To Baldomero Olivera, venom is nature's drug industry.
The annual Ig Nobel awards are a treasure.
My primary focus is searching for undiscovered species—mostly white, eyeless crustaceans.
The body electrician
Microbes that eat and breathe electricity have forced scientists to reimagine how life works—on this planet and others
We've rounded up 2014's most mind-blowing images for your viewing pleasure
Randal Koene is recruiting top neuroscientists to help him make humans live forever
The next big breakthrough in synthetic biology just might come from an amateur scientist
Forget algebra homework: try building spaceships, operating a nuclear reactor or listening in to distant galaxies
Bill Andrews has spent two decades unlocking the molecular mechanisms of aging. His mission: to extend the human life span to 150 years--or die trying
These ten awe-inspiring science projects range from the world's largest undersea observatory to the "ultimate microscope" to a Jupiter orbiter on a suicide mission--but they're all massive, often in both size and scope
How we covered the Scopes Monkey Trial, the discovery of Java Man, the Piltdown Man hoax, and milestones in the history of evolutionary theory
Launch the gallery below, and enjoy our favorite pictures of the year, all in one place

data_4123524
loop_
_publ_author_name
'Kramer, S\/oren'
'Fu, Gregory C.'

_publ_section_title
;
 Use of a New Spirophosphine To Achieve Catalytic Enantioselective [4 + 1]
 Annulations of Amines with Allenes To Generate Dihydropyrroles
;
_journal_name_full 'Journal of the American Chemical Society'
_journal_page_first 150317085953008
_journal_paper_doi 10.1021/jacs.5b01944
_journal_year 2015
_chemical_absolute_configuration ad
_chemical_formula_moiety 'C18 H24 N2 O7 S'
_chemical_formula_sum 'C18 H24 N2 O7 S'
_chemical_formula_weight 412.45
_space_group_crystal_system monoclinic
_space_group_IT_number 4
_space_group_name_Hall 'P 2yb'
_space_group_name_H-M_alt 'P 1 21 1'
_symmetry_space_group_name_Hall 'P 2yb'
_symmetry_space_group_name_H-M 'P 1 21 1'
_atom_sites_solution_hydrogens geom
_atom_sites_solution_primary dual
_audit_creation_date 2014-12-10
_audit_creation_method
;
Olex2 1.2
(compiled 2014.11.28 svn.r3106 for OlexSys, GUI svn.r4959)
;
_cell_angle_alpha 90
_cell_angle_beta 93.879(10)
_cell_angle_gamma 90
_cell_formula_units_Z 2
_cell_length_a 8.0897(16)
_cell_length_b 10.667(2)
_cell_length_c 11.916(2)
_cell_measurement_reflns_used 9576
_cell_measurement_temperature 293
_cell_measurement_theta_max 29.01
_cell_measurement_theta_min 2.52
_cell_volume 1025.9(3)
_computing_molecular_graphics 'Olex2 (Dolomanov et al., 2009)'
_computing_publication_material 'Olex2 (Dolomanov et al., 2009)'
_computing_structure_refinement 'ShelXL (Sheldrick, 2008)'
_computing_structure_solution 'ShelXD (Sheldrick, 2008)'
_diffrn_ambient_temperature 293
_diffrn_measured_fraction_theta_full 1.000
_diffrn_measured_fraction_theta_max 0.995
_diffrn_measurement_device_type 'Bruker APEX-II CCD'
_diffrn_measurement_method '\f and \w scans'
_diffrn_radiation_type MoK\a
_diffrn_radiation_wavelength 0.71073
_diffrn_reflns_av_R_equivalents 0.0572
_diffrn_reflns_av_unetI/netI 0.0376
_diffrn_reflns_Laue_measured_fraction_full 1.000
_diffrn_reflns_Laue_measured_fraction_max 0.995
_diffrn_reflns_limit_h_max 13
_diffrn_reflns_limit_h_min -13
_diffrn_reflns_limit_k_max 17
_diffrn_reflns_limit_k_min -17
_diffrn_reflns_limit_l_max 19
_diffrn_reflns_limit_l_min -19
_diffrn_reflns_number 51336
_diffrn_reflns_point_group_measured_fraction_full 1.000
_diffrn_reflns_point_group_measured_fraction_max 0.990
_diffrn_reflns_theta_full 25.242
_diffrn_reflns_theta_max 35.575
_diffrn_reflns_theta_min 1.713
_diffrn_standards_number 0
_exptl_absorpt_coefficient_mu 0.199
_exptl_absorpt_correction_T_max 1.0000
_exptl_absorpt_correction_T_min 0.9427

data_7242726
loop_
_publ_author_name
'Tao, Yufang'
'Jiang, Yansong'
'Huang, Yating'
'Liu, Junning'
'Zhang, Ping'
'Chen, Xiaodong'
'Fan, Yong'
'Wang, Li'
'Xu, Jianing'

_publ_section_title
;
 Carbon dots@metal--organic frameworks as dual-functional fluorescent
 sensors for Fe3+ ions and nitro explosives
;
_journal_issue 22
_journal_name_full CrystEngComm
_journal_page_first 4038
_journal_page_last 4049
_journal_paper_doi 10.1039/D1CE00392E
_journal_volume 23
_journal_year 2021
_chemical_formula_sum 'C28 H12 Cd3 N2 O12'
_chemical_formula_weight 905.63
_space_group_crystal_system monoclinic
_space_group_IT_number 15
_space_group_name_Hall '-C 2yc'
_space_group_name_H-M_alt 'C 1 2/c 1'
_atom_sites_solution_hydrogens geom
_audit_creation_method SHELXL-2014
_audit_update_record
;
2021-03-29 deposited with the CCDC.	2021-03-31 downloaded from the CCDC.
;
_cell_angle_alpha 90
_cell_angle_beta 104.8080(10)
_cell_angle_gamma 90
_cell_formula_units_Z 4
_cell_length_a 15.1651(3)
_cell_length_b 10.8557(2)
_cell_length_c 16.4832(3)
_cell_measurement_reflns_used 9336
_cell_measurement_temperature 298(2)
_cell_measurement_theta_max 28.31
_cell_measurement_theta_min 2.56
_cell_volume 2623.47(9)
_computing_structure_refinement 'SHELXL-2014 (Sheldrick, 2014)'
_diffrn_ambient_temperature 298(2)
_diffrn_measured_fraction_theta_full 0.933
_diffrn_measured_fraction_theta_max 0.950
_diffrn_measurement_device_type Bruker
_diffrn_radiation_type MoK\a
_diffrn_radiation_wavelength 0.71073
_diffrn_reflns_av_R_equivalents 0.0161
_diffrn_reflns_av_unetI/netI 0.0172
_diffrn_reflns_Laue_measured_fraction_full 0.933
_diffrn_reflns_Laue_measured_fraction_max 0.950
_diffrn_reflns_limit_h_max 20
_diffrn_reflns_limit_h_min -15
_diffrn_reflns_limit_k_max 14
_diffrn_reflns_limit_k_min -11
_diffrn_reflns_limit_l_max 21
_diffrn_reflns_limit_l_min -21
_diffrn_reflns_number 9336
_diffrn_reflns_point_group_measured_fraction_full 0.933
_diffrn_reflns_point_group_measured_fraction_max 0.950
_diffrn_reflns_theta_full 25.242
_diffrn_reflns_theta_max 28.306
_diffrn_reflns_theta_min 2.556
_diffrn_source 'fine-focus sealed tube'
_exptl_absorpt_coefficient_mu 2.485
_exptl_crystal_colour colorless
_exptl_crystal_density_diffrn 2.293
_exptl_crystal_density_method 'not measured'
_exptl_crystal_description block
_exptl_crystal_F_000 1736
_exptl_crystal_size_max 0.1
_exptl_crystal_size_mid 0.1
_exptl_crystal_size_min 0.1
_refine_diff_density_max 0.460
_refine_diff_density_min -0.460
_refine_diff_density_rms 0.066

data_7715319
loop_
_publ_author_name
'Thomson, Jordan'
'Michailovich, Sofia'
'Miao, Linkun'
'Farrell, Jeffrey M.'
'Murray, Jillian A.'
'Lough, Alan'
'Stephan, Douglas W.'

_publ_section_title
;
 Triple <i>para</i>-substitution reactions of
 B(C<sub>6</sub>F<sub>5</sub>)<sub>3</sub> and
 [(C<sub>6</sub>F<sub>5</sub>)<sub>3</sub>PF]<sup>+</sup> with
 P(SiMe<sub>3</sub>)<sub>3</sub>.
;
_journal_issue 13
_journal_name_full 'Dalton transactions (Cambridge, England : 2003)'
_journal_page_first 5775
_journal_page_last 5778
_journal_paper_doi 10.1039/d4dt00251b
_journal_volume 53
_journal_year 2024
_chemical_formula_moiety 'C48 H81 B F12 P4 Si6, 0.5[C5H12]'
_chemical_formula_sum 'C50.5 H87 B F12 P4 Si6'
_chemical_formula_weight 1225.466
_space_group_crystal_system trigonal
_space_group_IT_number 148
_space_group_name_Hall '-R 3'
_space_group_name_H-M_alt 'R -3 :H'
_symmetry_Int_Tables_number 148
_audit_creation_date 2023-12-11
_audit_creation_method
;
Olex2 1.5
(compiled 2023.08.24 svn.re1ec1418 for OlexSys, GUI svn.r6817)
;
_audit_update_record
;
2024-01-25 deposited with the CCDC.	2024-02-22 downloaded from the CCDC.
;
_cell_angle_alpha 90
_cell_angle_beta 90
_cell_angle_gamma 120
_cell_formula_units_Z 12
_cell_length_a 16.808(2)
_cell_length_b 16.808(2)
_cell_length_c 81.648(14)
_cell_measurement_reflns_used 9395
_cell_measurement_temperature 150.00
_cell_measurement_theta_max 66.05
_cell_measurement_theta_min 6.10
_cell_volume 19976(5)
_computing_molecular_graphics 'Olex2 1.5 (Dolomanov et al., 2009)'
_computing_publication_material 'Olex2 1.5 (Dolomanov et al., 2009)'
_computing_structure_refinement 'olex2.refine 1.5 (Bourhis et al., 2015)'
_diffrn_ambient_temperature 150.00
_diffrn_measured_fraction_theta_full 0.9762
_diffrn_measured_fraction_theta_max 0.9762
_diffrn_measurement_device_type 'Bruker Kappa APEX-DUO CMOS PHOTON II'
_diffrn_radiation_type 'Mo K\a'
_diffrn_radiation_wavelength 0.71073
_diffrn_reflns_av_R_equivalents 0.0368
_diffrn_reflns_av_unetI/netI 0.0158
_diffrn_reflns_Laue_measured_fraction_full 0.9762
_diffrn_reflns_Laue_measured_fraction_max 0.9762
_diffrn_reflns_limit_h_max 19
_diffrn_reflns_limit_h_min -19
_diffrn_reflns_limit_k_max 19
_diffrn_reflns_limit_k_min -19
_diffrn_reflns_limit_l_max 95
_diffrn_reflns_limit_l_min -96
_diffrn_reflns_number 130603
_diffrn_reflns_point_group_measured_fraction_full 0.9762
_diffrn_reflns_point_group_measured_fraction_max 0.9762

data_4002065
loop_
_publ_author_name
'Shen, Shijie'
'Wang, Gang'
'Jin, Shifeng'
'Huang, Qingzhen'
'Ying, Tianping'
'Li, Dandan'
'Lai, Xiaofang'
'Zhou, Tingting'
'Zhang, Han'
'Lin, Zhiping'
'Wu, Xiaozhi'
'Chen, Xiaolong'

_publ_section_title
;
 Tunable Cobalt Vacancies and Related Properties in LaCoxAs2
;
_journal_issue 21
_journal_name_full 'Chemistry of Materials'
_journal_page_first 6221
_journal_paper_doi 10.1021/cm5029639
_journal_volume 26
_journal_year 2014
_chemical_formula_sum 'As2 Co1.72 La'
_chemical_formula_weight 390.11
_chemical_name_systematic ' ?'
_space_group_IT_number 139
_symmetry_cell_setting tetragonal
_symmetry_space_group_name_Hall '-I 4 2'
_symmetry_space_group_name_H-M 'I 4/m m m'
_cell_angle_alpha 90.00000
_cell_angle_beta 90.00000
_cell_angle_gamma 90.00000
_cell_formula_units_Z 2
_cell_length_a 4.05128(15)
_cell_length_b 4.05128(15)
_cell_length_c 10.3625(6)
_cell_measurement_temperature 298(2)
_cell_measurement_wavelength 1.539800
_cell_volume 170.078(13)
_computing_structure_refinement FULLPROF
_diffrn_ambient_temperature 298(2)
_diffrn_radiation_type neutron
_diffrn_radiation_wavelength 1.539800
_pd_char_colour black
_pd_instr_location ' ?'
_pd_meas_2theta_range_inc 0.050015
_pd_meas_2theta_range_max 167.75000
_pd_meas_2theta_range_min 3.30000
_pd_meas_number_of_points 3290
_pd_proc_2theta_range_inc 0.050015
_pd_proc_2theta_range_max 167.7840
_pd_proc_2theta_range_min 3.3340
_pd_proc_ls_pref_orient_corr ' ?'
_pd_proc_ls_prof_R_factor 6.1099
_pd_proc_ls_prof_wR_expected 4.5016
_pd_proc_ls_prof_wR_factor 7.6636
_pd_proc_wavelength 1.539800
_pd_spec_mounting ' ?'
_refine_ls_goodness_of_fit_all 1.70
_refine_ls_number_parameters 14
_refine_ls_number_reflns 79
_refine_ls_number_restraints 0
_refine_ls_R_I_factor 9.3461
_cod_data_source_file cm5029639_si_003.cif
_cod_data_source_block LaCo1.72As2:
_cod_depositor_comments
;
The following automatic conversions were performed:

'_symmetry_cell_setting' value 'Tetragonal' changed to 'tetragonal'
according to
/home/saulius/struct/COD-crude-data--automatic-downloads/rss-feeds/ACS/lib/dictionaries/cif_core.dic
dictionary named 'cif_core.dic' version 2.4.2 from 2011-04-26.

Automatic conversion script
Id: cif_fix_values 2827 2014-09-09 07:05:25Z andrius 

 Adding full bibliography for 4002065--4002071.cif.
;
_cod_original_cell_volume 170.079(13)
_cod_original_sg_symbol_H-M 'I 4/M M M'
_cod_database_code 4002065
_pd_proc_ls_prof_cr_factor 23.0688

Steven Chu, the new U.S. secretary of energy, is a Nobel-winning physicist and an unabashed advocate of fighting climate change. But can he negotiate the political realities of transforming the energy economy?
Fossils and molecular genetics are just some of the tools researchers have used to answer questions about the history of the human species
More than 50 of the most dangerous, disgusting, humiliating and just plain bad professions
One pharmacologist's mission to recycle blockbuster drugs into treatments for neglected diseases
If fear really is all in our heads, Joseph LeDoux thinks he can eliminate it. The first step is to block out our memories
Forget lab coats and beakers: in this gallery of breathtaking images, we celebrate the visually pleasing side of scientific enquiry
Our annual bottom-10 list, in which we salute the men and women who do what no salary can adequately reward
Meet the extraordinary scientists whose innovations are bringing us robot cars, new cures and vaccines, the fastest-ever computer animations, and much, much more
Awed at the pace of technological advances, a faction of geeky writers believes our world is about to change so radically that envisioning what comes next is nearly impossible.
From fart sniffer to postdoc, the most torturous ways to make a living in science.